For the typical American, seeking Japanese television dramas for one’s viewing pleasures may require more effort than watching dubbed Japanese anime. Dubbed animes are regularly played during Saturday morning time slots, during late night runs on cartoon channels, and may be found on the Internet in both their dubbed and original Japanese form with subtitles. In the case of Japanese dramas, access is generally more limited—unless one has access to satellite TV (though these channels generally only carry Japanese subtitles). However, with the rise of drama-centric websites (mysoju, dramacrazy), streaming websites (Youtube, dailymotion), and the growing number of online fansub
communities (timelessubs, sars-fansubs), access to Japanese television dramas has grown in recent years. Essentially, fansubbed J-dramas, like fan-subbed anime, are not confined to American industry regulations (the FCC), unlike dubbed animes and video games. The fans download the raw, Japanese files and translate the material to the best of their abilities, explaining Japanese honorifics, puns, and celebrity references.
Growing access to Japanese dramas (abbr. J-dramas or “doramas”) may make one feel as though one is coming closer to understanding “real Japan” –the cultural undertones of a nation different from one’s own. Though the plots of programs may not appear plausible, just as the plots and settings of American television rarely reflect actual everyday American life, there is a more plausible realism in Japanese essence in the dramas. In the case of dubbed animation, the programs are localized to cater to the chosen audience, though fan-subbed animes have since remedied the problem of localization. At the same time, though, animated series may contain the culture that the subbers wish to present to their audience, but, because of the mokokuseki, the statelessness, of animes in general, one may perceive animes as a story that happens to have undertones of Japanese culture.
Since subbed dramas’ plots and dialogues are not skewed according to other nations’ media regulations–the fansubbers present a more raw form of Japanese television culture–the gap that separates the viewers from Japan lessens. The programs are directed, written, and produced by the Japanese, characters are played and voiced by Japanese actors, and the setting is usually placed in Japan, not in a mystical parallel universe that contains undertones of Japan. It is in this sense that a viewer may feel as though he is closing in on “real Japan.” However, despite a translator’s ability to explain the concept of Japanese honorific suffixes (-chan, –san, –kun), some argue that a typical Westerner is unable to detect certain Japanese undertones.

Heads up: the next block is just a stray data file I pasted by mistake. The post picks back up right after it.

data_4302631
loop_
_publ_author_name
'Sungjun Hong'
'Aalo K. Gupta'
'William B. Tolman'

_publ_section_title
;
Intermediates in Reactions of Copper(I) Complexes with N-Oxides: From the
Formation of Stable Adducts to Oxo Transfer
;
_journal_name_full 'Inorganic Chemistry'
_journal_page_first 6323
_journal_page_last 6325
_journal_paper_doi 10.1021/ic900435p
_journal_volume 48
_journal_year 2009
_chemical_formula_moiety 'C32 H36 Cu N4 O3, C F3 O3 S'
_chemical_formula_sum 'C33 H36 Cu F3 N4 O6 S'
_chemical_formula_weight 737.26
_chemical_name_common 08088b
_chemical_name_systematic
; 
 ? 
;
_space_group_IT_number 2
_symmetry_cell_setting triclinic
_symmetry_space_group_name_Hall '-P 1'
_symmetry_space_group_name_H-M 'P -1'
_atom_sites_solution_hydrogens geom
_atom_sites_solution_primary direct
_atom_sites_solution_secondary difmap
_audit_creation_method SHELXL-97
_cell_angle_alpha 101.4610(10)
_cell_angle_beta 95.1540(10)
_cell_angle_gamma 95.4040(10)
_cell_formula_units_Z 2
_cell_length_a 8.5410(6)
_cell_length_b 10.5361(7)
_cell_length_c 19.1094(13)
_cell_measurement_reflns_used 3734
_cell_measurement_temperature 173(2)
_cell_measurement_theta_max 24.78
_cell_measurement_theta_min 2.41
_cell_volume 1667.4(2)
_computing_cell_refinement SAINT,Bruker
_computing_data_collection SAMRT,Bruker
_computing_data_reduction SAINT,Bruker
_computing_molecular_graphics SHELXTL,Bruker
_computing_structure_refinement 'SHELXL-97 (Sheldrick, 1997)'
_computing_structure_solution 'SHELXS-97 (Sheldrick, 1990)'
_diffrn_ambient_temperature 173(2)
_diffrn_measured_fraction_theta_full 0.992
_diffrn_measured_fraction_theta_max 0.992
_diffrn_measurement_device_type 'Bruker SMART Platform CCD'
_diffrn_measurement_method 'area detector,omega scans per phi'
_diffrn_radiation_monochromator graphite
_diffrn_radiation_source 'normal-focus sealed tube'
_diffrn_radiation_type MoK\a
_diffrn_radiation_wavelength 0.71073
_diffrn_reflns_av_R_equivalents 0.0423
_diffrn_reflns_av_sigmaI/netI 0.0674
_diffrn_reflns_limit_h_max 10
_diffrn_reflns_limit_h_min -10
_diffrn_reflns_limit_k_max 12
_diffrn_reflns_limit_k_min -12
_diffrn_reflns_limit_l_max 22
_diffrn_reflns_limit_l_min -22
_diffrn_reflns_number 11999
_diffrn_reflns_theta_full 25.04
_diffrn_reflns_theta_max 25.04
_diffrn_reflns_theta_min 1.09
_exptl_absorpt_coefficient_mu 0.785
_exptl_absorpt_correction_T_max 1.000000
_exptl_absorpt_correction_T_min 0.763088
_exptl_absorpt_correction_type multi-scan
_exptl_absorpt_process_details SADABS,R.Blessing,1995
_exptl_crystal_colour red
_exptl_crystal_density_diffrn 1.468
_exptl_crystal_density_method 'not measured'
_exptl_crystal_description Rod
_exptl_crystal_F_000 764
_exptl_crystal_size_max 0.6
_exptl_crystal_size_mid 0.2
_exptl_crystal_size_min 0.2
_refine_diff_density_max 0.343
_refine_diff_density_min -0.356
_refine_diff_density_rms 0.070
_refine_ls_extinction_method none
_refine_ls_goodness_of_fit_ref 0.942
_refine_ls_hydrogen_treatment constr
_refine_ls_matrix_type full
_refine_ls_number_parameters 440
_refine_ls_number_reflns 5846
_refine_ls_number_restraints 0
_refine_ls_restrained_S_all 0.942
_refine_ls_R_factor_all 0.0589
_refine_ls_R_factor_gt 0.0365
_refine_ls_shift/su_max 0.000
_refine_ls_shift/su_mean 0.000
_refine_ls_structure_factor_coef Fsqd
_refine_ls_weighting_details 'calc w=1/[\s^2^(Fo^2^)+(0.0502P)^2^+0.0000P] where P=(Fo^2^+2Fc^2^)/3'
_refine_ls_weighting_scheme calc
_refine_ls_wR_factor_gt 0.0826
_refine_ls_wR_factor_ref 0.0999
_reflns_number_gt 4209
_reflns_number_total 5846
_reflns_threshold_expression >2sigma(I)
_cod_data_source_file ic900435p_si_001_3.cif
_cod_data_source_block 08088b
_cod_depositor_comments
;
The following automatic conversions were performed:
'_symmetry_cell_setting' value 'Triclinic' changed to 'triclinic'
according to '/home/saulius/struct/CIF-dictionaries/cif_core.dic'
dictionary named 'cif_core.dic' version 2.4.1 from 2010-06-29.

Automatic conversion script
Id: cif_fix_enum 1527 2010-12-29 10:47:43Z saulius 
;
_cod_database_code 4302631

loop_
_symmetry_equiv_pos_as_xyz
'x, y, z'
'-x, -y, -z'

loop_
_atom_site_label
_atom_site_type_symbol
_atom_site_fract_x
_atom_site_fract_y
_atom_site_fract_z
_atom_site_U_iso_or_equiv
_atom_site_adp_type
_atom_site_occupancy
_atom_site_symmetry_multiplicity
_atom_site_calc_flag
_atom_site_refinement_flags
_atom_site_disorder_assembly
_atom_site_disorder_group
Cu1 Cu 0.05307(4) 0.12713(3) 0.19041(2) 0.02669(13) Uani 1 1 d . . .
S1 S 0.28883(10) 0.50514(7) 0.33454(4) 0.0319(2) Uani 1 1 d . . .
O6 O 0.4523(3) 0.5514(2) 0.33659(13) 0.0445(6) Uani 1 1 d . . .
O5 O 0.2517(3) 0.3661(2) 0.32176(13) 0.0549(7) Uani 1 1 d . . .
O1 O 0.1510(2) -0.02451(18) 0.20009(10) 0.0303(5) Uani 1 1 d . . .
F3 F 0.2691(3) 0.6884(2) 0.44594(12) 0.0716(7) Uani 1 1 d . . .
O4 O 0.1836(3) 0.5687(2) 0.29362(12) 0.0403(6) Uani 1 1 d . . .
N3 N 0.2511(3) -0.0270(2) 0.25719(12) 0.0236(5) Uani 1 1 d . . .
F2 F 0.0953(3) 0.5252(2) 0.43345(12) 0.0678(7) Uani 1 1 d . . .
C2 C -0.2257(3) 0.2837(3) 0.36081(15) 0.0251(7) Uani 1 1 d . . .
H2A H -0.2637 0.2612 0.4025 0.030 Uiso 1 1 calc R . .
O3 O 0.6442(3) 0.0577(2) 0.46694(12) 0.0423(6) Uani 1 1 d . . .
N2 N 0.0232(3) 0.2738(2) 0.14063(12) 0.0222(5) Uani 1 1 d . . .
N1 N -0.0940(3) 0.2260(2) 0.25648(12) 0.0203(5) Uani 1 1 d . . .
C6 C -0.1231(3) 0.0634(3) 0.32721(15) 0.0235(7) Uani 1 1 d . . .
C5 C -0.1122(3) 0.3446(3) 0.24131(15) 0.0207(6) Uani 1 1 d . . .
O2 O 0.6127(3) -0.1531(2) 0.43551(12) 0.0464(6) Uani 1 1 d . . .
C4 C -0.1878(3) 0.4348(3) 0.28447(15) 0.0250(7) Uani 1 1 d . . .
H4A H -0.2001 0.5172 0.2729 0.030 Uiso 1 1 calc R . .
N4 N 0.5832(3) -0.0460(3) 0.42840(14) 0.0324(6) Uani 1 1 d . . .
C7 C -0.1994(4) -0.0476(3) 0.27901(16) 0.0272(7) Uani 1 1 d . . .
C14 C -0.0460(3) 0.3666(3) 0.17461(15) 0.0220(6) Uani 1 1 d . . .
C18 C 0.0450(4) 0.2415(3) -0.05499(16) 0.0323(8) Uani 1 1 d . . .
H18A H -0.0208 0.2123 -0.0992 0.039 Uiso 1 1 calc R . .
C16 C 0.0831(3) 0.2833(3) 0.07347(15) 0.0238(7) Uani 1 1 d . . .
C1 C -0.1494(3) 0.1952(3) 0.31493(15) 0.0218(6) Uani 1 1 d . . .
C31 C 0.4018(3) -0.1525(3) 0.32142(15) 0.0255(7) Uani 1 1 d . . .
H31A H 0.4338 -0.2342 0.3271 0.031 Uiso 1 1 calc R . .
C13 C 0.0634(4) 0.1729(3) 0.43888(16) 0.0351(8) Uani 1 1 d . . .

In The Couch Potato’s Guide to Japan, author WM. Penn dedicates a chapter of his book to the sociology of Japanese TV. In this chapter, he breaks down a handful of symbolism that a regular Western viewer may not be able to detect while watching J-dramas. Penn believes Japanese dramas contain unique symbolisms that Westerners are unable to recognize and he shows this through his analysis of the presence of obentos in J-dramas.
The obento (or Japanese boxed meal) usually reinforces the state of a character’s family setting and socio-economic status, and relationship standings.
This sort of bento, prepared by the character’s mother, has, on one half, rice with a sliver of sausage placed in the center. This bento is a modern version of the hinomaru bento, or, as Penn describes it, a “plain white rice with a red pickled plum plopped in the middle” (15). The rice with the centered sausage depicts the Japanese flag. This, along with the simple side dish, indicates that the character comes from a poor but proud family.
In the drama, Hana Yori Dango, the obento is also used to represent the main character’s socio-economic background. Originally a manga and anime, Hana Yori Dango was adapted into a drama during the 2005 fall drama season, starring Inoue Mao, J-pop idol Matsumoto Jun, and Oguri Shun. Makino Tsukushi (Inoue Mao) comes from a poor family but goes to one of the most prestigious high schools in Tokyo, Eitoku Gakuen—a school full of rich kids who do whatever the F4, the four most influential guys in school, want.
In the first episode, Makino Tsukushi’s position in the school’s social hierarchy is represented through the contents of her obento. While her schoolmates order high-class, Western dishes from the academy’s chefs, Tsukushi sits, by herself, with her obento, wrapped in its furoshiki cloth. She unties the cloth and lifts the top of the box. Beneath the lid lays an assortment of sides, and the bottom half of the box is full of rice balls, coated with rice seasoning.